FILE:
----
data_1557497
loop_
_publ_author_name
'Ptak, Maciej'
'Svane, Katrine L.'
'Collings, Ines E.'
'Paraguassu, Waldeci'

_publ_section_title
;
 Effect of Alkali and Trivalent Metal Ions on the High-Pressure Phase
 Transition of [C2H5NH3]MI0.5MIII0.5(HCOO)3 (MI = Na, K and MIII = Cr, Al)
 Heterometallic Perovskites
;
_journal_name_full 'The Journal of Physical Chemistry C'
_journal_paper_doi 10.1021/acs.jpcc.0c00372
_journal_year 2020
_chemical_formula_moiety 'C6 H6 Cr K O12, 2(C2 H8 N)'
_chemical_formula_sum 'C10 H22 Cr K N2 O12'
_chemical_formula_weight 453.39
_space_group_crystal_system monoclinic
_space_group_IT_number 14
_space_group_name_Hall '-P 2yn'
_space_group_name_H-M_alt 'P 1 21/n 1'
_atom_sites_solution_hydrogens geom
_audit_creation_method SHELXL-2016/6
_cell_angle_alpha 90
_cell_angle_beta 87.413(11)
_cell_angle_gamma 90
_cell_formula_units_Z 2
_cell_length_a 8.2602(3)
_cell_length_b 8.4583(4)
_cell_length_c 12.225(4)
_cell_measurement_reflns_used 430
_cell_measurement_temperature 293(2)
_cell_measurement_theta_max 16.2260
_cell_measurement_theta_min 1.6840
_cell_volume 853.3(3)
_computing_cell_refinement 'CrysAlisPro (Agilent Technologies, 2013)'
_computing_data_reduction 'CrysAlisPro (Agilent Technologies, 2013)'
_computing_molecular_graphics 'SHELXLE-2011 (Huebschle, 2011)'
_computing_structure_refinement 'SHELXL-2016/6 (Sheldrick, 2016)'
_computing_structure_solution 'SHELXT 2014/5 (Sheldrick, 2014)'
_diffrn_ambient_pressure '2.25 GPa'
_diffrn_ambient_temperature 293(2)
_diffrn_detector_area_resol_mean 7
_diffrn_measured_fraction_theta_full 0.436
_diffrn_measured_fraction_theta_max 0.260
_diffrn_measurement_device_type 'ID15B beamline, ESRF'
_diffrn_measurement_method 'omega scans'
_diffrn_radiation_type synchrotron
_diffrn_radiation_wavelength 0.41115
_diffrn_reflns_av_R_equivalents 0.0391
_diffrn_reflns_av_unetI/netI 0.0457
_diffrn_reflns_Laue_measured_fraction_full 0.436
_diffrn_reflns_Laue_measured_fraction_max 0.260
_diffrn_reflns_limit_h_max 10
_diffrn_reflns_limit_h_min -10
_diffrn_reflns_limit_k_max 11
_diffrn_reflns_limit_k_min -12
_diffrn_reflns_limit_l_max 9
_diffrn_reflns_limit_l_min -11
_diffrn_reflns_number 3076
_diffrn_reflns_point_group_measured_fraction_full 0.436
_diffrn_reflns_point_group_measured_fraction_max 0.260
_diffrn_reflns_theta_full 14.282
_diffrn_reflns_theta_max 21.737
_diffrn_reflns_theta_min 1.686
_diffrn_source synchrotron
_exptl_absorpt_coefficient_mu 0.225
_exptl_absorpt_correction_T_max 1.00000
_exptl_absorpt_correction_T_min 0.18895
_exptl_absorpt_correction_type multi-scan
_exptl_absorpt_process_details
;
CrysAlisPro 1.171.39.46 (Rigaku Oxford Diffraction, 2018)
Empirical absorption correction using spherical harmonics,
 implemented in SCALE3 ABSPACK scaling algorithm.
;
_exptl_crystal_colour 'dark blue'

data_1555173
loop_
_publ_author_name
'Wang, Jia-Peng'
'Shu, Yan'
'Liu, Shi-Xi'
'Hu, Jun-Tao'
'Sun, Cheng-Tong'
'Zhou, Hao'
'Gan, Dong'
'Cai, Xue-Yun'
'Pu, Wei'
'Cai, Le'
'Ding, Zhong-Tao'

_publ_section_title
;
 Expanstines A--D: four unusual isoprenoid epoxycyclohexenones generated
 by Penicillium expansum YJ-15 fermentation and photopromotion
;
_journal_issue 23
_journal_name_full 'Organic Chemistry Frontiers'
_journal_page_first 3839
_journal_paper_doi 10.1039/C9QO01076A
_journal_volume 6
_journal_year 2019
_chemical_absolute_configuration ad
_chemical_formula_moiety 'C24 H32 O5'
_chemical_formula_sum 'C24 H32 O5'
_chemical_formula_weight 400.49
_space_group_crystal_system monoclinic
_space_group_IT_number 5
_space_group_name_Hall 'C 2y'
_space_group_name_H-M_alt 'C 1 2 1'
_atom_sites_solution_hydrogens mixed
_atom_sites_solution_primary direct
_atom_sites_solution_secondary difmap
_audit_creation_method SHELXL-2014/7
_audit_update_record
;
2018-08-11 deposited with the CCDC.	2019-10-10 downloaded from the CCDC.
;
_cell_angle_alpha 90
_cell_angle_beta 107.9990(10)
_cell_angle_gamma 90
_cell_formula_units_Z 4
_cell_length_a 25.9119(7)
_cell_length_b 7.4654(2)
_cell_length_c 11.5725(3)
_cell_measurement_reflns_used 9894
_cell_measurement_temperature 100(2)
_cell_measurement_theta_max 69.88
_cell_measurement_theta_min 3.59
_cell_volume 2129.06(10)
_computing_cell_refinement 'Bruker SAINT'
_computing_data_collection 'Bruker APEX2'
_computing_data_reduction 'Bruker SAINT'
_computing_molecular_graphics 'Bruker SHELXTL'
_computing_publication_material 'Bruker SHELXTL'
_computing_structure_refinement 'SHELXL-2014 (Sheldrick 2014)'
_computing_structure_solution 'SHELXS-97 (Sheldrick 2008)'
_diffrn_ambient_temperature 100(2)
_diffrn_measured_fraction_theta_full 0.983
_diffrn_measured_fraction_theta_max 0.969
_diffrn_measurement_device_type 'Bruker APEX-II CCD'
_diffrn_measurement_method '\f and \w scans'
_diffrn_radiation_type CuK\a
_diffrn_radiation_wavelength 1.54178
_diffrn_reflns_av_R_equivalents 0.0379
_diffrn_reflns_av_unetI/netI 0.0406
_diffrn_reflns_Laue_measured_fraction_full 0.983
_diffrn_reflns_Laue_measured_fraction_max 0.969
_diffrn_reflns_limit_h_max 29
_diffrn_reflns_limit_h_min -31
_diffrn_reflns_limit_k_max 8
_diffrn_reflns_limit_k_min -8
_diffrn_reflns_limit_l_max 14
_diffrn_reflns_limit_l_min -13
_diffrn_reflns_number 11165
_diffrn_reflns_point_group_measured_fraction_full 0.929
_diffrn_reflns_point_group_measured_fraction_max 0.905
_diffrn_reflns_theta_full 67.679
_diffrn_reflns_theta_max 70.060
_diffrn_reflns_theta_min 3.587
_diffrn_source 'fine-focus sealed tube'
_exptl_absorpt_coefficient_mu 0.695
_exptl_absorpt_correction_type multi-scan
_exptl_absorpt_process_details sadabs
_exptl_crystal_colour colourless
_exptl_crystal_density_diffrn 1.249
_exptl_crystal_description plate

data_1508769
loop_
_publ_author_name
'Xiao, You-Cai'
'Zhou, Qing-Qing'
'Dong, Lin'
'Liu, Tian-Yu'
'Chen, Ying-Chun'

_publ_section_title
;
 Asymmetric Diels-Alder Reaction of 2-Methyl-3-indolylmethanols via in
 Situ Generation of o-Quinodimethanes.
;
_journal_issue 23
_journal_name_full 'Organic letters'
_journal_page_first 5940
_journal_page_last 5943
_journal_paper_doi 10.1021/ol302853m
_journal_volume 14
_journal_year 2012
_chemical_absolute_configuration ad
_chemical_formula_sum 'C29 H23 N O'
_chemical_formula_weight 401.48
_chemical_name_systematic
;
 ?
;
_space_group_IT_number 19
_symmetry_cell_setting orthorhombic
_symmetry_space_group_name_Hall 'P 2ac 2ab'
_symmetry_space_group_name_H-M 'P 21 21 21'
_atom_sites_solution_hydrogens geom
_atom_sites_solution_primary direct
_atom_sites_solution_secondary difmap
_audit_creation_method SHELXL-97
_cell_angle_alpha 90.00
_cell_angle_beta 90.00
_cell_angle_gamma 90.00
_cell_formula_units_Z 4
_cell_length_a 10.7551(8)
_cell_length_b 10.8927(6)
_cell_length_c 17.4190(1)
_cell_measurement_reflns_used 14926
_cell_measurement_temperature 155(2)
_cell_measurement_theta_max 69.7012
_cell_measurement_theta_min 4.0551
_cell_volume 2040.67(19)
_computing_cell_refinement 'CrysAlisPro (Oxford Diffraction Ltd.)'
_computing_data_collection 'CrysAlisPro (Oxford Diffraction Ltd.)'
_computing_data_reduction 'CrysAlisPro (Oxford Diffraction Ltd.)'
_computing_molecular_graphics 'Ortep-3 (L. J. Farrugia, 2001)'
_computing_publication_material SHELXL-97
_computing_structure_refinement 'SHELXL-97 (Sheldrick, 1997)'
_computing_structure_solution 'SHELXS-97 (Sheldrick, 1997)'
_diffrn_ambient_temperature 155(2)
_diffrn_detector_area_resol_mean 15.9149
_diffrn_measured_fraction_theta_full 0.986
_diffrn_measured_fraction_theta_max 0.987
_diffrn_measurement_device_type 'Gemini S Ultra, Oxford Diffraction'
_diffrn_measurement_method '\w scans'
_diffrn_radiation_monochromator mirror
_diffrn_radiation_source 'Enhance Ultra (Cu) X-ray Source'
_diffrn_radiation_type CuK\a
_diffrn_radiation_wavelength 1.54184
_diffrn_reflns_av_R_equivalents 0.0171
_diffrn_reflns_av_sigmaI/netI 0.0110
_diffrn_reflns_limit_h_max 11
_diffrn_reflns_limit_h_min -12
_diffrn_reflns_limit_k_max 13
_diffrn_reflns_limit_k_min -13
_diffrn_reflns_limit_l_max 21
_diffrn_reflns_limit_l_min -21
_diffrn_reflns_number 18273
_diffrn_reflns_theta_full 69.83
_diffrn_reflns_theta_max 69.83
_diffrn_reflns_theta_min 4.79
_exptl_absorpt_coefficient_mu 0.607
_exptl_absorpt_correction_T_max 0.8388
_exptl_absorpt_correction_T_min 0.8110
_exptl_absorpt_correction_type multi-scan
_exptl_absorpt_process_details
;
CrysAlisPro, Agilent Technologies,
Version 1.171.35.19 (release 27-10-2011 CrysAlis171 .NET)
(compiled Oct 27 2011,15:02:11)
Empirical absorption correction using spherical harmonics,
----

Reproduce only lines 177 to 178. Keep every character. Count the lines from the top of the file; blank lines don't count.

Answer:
'Chen, Ying-Chun'

_publ_section_title